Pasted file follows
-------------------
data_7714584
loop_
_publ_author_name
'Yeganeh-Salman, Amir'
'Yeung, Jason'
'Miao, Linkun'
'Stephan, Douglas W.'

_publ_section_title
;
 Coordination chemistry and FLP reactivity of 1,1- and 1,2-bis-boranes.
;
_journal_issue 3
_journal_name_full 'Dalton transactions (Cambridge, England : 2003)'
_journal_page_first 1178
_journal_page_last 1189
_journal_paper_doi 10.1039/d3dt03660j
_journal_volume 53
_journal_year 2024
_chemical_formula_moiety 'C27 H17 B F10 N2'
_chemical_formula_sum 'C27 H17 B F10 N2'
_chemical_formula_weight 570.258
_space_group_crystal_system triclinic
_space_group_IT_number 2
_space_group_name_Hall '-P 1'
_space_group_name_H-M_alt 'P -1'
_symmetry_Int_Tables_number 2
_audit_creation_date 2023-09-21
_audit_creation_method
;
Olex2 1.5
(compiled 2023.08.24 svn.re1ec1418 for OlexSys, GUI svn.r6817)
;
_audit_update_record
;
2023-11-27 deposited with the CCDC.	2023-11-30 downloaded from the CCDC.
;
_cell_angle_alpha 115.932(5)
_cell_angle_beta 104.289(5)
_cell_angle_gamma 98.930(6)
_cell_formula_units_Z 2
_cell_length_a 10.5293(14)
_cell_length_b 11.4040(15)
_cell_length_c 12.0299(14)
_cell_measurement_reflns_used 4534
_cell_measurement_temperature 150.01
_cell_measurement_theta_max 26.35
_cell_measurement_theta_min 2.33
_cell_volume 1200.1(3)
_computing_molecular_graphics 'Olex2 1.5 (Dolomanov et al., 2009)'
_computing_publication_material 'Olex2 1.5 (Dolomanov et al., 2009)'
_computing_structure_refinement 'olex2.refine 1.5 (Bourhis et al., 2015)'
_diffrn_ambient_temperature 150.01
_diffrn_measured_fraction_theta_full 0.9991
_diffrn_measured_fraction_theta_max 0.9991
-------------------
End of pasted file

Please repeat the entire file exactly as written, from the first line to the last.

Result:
data_7714584
loop_
_publ_author_name
'Yeganeh-Salman, Amir'
'Yeung, Jason'
'Miao, Linkun'
'Stephan, Douglas W.'

_publ_section_title
;
 Coordination chemistry and FLP reactivity of 1,1- and 1,2-bis-boranes.
;
_journal_issue 3
_journal_name_full 'Dalton transactions (Cambridge, England : 2003)'
_journal_page_first 1178
_journal_page_last 1189
_journal_paper_doi 10.1039/d3dt03660j
_journal_volume 53
_journal_year 2024
_chemical_formula_moiety 'C27 H17 B F10 N2'
_chemical_formula_sum 'C27 H17 B F10 N2'
_chemical_formula_weight 570.258
_space_group_crystal_system triclinic
_space_group_IT_number 2
_space_group_name_Hall '-P 1'
_space_group_name_H-M_alt 'P -1'
_symmetry_Int_Tables_number 2
_audit_creation_date 2023-09-21
_audit_creation_method
;
Olex2 1.5
(compiled 2023.08.24 svn.re1ec1418 for OlexSys, GUI svn.r6817)
;
_audit_update_record
;
2023-11-27 deposited with the CCDC.	2023-11-30 downloaded from the CCDC.
;
_cell_angle_alpha 115.932(5)
_cell_angle_beta 104.289(5)
_cell_angle_gamma 98.930(6)
_cell_formula_units_Z 2
_cell_length_a 10.5293(14)
_cell_length_b 11.4040(15)
_cell_length_c 12.0299(14)
_cell_measurement_reflns_used 4534
_cell_measurement_temperature 150.01
_cell_measurement_theta_max 26.35
_cell_measurement_theta_min 2.33
_cell_volume 1200.1(3)
_computing_molecular_graphics 'Olex2 1.5 (Dolomanov et al., 2009)'
_computing_publication_material 'Olex2 1.5 (Dolomanov et al., 2009)'
_computing_structure_refinement 'olex2.refine 1.5 (Bourhis et al., 2015)'
_diffrn_ambient_temperature 150.01
_diffrn_measured_fraction_theta_full 0.9991
_diffrn_measured_fraction_theta_max 0.9991